Tool for social good
$100 million fund partners Omidyar Network with Tufts
Pierre Omidyar, founder of eBay and co-founder of Omidyar Network with his wife, Pam—both graduates of Tufts University—will invest $100 million in international microfinance initiatives through a unique partnership with their alma mater.
The $100 million endowment gift is the largest single gift in the history of Tufts University as well as the largest private allocation of capital to microfinance by an individual or family. The Omidyar-Tufts Microfinance Fund will be invested solely in international microfinance initiatives. An independent supporting organization controlled by a board of directors will have fiduciary responsibility for investing the funds.
“Partnering with the Omidyars to advance microfinance is a strategic fit for Tufts on many levels,” said Tufts President Lawrence S. Bacow. “As an economist, I’m attracted to microfinance as a financially self-sustaining model for making a difference in the world. Tufts’ commitment to active citizenship is a global pursuit that runs deep, and we are pleased to leverage resources that yield so many positive returns.”
Fifty percent of earnings from the fund will be reinvested in the original pool for additional microfinance programs. The remaining 50 percent of income will advance important Tufts programs, including support for faculty, financial aid, debt forgiveness for graduates pursuing careers in public service and scholarships that will enable economically disadvantaged students to attend classes during summer session.
“We believe that business can be a tool for social good. Microfinance has already shown that enabling the poor to empower themselves economically can be good business,” said Pierre Omidyar, A88. “By engaging Tufts as an institutional investor in this space, we hope to demonstrate its potential to a wider institutional investor audience and respond to the industry’s call for private capital to help it scale.”
The $100 million investment will bolster international microfinance institutions in their efforts to scale their capacity to make loans to poor, predominantly female heads of households who lack adequate income to provide the basic necessities of food, shelter and clothing for themselves and their families. Microloans averaging $600—often as low as $40—enable the poor to launch their own entrepreneurial pursuits.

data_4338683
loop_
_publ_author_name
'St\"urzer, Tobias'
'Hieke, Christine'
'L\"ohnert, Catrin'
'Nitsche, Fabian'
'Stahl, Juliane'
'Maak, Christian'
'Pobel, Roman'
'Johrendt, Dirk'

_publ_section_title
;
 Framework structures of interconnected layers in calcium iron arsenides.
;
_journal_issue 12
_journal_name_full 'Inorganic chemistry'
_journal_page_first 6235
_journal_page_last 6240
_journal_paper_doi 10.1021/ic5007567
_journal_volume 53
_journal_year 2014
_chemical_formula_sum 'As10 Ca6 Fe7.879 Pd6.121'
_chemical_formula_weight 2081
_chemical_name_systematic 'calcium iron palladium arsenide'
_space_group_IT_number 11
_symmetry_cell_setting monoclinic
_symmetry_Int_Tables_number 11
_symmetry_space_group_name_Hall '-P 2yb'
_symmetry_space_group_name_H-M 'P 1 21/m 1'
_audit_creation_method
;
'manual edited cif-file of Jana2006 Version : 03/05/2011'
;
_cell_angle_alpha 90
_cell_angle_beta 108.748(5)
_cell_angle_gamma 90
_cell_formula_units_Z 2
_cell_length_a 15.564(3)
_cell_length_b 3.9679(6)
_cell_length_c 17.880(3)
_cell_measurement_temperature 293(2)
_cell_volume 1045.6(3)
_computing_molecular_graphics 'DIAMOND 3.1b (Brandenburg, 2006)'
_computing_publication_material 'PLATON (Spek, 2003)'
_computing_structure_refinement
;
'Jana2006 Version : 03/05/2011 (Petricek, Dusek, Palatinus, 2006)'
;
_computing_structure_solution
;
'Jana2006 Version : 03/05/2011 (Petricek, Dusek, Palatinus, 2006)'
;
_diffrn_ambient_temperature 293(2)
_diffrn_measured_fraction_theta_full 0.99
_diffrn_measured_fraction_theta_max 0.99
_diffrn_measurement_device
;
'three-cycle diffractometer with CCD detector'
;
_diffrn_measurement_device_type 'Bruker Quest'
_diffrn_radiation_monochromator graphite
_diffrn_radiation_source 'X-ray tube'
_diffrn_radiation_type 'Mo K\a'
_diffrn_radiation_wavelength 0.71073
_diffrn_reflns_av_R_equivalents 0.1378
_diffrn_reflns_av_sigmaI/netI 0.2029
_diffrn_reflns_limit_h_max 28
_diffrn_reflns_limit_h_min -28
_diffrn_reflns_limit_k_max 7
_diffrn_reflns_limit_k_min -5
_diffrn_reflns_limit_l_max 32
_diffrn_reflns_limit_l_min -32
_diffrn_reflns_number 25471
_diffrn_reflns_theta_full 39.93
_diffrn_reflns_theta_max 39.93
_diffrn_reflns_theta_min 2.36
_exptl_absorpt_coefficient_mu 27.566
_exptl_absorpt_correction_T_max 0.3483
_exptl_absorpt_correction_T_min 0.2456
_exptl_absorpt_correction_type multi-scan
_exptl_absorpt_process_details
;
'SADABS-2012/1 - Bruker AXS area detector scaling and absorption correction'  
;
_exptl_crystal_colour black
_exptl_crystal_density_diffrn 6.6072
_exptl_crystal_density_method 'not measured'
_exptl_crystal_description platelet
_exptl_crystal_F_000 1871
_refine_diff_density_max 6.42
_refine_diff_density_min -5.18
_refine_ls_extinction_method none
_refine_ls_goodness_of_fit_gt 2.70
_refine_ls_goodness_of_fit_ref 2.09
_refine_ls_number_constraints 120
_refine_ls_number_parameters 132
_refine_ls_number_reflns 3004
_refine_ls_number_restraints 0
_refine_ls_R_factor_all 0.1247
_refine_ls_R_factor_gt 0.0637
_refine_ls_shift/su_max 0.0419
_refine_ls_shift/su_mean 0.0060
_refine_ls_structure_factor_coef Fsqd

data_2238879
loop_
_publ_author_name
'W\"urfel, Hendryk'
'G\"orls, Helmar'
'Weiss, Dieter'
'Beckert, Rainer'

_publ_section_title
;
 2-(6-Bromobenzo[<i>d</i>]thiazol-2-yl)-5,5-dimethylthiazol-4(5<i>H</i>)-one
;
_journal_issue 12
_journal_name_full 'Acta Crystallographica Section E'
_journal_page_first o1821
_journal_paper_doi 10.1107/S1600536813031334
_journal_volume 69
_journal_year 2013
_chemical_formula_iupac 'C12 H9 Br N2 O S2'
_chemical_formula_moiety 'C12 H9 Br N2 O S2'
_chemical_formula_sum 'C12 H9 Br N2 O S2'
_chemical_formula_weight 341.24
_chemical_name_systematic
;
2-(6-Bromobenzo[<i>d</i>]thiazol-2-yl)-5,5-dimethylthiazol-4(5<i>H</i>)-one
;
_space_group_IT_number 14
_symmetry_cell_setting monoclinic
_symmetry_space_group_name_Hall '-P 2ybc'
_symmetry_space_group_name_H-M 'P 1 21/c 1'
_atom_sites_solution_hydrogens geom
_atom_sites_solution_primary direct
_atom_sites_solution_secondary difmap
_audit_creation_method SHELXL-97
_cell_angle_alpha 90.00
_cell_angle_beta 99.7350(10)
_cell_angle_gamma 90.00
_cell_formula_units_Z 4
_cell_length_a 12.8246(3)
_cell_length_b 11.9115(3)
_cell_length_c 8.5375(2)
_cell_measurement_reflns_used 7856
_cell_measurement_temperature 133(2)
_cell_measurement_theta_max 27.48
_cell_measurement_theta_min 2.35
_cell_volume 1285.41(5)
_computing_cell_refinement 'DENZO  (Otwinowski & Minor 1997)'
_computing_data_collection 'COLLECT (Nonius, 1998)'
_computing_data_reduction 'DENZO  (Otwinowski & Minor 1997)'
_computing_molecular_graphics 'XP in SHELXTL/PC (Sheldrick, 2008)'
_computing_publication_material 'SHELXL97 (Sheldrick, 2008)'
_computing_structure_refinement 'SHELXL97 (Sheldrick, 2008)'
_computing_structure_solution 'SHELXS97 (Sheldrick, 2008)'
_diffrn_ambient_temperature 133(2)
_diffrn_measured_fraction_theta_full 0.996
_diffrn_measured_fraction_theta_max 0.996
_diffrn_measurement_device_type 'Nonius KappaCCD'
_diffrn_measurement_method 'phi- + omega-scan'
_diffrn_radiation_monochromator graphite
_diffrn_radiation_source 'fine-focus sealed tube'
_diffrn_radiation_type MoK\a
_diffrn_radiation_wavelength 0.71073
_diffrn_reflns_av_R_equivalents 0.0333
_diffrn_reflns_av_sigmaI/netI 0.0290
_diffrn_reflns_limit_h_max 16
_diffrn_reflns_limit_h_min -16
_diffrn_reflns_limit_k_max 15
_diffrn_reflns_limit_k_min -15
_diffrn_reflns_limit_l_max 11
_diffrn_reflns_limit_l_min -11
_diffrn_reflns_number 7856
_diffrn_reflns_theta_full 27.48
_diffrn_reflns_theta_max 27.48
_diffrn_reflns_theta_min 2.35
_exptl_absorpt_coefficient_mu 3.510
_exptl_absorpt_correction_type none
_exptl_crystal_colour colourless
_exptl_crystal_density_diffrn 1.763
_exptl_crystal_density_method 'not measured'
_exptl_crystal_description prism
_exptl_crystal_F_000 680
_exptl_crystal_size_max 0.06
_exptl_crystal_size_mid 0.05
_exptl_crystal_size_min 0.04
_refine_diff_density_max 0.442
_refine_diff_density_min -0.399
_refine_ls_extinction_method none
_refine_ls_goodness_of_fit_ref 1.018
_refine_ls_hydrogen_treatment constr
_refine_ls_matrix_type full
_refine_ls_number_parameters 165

Pierre Omidyar noted that strategic alignment with Tufts was ideal for many reasons. “The university has not only demonstrated leadership in educating active citizens, but Tufts also has consistently engaged in seeking practical solutions to real-world issues around the globe,” he said.
This investment in international microfinance builds on the Omidyars’ well-established partnership with Tufts. In 1999, the University College of Citizenship and Public Service at Tufts was founded through the generosity of the Omidyars, and it has gained international attention for creatively embedding public service values, skills and learning opportunities across the curriculum. Outreach activities involve students, faculty, staff, alumni and members of surrounding communities in programs ranging from child literacy to environmental cleanup.
“Through this venture with Tufts, Pierre Omidyar is using the same creativity that produced eBay to influence the world in profound ways,” Bacow said, “and we thank Pierre and Pam for this opportunity to be their partner.”
More information on the Omidyar-Tufts Microfinance Fund is available